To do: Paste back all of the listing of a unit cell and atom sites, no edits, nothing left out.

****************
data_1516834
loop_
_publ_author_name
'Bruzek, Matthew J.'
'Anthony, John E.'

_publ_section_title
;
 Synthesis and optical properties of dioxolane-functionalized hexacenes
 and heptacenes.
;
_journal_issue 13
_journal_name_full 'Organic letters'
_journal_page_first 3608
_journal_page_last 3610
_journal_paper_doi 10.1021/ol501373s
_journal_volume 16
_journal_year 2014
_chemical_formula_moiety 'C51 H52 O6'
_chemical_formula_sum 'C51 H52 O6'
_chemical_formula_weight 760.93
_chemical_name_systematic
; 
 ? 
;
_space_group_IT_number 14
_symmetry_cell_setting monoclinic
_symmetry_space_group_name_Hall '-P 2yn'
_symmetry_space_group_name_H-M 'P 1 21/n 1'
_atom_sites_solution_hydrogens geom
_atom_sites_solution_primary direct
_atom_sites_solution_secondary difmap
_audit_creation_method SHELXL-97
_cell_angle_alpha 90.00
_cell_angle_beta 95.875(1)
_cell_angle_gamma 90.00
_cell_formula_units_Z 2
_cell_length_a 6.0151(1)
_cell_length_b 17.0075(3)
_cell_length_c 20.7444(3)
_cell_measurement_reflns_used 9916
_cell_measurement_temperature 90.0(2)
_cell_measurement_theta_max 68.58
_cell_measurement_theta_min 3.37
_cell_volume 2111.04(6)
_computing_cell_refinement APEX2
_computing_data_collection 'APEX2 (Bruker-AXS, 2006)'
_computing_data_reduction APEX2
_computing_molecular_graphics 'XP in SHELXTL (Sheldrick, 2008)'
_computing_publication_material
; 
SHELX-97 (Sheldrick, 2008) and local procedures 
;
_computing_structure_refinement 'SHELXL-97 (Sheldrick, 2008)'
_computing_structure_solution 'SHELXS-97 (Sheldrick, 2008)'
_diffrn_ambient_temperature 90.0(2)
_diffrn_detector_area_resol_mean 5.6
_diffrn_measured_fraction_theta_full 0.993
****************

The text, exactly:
data_1516834
loop_
_publ_author_name
'Bruzek, Matthew J.'
'Anthony, John E.'

_publ_section_title
;
 Synthesis and optical properties of dioxolane-functionalized hexacenes
 and heptacenes.
;
_journal_issue 13
_journal_name_full 'Organic letters'
_journal_page_first 3608
_journal_page_last 3610
_journal_paper_doi 10.1021/ol501373s
_journal_volume 16
_journal_year 2014
_chemical_formula_moiety 'C51 H52 O6'
_chemical_formula_sum 'C51 H52 O6'
_chemical_formula_weight 760.93
_chemical_name_systematic
; 
 ? 
;
_space_group_IT_number 14
_symmetry_cell_setting monoclinic
_symmetry_space_group_name_Hall '-P 2yn'
_symmetry_space_group_name_H-M 'P 1 21/n 1'
_atom_sites_solution_hydrogens geom
_atom_sites_solution_primary direct
_atom_sites_solution_secondary difmap
_audit_creation_method SHELXL-97
_cell_angle_alpha 90.00
_cell_angle_beta 95.875(1)
_cell_angle_gamma 90.00
_cell_formula_units_Z 2
_cell_length_a 6.0151(1)
_cell_length_b 17.0075(3)
_cell_length_c 20.7444(3)
_cell_measurement_reflns_used 9916
_cell_measurement_temperature 90.0(2)
_cell_measurement_theta_max 68.58
_cell_measurement_theta_min 3.37
_cell_volume 2111.04(6)
_computing_cell_refinement APEX2
_computing_data_collection 'APEX2 (Bruker-AXS, 2006)'
_computing_data_reduction APEX2
_computing_molecular_graphics 'XP in SHELXTL (Sheldrick, 2008)'
_computing_publication_material
; 
SHELX-97 (Sheldrick, 2008) and local procedures 
;
_computing_structure_refinement 'SHELXL-97 (Sheldrick, 2008)'
_computing_structure_solution 'SHELXS-97 (Sheldrick, 2008)'
_diffrn_ambient_temperature 90.0(2)
_diffrn_detector_area_resol_mean 5.6
_diffrn_measured_fraction_theta_full 0.993